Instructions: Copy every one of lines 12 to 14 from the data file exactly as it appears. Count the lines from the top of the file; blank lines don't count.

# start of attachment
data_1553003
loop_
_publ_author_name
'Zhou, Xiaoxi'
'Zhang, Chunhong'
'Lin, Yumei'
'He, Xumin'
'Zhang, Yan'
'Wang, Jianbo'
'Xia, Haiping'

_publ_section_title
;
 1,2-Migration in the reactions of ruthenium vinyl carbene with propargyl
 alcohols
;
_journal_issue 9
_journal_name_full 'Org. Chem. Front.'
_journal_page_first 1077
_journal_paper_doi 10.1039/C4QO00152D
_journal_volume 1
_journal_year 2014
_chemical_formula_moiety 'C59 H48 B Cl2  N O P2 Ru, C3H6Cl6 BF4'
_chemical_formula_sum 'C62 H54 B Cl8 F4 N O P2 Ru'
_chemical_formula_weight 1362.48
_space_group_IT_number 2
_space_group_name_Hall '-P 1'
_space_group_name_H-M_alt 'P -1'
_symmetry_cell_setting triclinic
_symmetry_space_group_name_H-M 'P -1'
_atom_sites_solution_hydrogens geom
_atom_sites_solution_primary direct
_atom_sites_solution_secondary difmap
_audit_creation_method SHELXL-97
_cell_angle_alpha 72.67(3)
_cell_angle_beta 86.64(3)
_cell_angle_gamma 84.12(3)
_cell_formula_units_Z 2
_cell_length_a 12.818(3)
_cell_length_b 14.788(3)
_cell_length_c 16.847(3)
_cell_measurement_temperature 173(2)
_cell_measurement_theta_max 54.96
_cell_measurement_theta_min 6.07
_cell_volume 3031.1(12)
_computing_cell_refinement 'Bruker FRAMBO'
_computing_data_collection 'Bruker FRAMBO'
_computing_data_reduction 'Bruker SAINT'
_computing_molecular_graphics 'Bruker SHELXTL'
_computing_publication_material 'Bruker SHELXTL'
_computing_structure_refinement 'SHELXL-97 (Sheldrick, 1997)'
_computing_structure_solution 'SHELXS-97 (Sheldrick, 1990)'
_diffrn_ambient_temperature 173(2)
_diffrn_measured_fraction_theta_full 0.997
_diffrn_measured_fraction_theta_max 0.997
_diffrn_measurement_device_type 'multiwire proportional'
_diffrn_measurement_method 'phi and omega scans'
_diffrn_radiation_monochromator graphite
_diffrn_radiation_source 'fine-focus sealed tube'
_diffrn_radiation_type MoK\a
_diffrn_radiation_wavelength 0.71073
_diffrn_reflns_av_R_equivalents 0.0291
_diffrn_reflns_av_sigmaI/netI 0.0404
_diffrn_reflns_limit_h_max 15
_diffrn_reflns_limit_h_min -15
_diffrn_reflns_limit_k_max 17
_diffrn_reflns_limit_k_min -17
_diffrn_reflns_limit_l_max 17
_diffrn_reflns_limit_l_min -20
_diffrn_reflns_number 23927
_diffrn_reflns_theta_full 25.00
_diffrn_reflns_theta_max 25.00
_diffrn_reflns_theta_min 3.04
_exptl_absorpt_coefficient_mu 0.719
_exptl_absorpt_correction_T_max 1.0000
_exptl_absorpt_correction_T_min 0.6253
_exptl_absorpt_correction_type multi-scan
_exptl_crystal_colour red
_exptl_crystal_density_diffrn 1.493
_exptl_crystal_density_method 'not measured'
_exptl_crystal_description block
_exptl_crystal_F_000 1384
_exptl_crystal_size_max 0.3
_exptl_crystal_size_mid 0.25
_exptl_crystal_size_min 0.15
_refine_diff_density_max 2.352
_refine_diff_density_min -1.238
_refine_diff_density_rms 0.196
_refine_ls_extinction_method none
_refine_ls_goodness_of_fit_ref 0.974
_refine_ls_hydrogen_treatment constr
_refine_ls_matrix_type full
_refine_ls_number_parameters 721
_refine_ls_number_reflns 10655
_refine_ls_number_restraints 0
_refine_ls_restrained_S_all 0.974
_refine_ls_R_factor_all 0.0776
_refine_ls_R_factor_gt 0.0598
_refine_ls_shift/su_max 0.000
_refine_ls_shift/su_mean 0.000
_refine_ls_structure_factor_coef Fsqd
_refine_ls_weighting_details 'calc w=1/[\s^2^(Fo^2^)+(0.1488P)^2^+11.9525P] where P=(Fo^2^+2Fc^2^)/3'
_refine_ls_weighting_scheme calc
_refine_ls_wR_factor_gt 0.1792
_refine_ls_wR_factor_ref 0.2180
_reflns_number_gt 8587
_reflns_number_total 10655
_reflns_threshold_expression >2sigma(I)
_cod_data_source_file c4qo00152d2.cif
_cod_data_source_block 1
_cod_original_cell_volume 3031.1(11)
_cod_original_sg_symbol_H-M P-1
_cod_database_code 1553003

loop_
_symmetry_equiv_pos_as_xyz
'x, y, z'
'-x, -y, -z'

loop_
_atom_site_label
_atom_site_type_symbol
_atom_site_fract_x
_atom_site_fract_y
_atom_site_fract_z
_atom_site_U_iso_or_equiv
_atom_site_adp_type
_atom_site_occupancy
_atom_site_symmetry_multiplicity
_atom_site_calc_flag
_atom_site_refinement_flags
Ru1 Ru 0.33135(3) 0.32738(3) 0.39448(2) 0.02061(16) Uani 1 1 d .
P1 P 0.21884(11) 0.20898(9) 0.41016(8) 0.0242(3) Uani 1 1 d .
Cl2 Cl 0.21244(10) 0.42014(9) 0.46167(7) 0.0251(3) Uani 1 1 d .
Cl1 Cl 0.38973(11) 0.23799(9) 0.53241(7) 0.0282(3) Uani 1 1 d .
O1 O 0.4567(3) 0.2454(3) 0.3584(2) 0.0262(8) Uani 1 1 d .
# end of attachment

;
 1,2-Migration in the reactions of ruthenium vinyl carbene with propargyl
 alcohols